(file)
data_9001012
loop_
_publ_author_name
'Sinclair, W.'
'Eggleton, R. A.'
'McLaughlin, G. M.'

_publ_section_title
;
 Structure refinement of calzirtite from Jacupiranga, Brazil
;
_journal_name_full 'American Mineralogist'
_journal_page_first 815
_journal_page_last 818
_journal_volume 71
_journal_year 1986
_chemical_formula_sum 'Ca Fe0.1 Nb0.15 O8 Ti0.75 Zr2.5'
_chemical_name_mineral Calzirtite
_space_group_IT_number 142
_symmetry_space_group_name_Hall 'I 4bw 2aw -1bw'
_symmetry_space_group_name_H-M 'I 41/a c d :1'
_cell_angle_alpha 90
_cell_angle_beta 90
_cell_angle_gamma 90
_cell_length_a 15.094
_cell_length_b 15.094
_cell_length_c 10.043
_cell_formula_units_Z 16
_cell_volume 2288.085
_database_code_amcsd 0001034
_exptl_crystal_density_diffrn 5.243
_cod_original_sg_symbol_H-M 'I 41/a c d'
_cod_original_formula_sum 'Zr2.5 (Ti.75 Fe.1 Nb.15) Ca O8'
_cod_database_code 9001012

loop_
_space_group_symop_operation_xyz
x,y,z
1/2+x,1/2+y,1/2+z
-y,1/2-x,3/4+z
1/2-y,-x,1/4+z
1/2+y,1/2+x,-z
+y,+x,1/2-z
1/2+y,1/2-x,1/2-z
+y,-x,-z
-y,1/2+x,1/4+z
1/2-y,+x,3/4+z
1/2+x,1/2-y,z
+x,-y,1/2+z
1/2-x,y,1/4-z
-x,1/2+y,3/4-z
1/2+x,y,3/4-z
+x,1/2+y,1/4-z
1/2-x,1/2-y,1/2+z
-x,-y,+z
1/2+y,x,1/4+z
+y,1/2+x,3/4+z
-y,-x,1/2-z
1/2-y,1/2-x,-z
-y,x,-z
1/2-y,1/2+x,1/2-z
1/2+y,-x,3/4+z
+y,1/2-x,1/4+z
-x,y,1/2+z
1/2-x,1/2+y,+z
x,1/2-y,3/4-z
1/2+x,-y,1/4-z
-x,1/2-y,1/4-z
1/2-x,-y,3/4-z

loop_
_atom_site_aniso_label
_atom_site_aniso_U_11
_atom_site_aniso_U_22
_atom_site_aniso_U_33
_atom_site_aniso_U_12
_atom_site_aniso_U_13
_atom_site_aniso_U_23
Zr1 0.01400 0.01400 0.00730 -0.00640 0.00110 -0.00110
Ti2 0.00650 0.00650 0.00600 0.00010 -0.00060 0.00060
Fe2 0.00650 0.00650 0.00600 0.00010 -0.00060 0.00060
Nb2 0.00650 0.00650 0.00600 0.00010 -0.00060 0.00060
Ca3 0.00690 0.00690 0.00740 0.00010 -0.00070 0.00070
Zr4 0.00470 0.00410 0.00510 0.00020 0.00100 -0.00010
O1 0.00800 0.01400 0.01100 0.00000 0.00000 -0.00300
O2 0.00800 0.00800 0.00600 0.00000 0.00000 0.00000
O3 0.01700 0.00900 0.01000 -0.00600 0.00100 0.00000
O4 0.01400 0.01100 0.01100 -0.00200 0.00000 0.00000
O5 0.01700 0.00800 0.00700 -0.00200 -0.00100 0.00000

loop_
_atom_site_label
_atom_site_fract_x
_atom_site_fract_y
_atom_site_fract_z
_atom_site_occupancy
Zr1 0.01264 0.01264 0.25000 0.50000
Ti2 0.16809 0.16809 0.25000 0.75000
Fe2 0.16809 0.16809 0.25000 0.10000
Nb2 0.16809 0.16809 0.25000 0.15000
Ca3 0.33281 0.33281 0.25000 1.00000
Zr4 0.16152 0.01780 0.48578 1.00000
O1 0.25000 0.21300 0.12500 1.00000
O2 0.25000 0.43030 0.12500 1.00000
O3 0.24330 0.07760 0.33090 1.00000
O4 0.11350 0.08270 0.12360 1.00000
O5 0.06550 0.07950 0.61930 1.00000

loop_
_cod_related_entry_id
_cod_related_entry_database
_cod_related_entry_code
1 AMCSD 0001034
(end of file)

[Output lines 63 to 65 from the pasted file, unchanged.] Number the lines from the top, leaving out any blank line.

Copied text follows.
1/2-x,1/2+y,+z
x,1/2-y,3/4-z
1/2+x,-y,1/4-z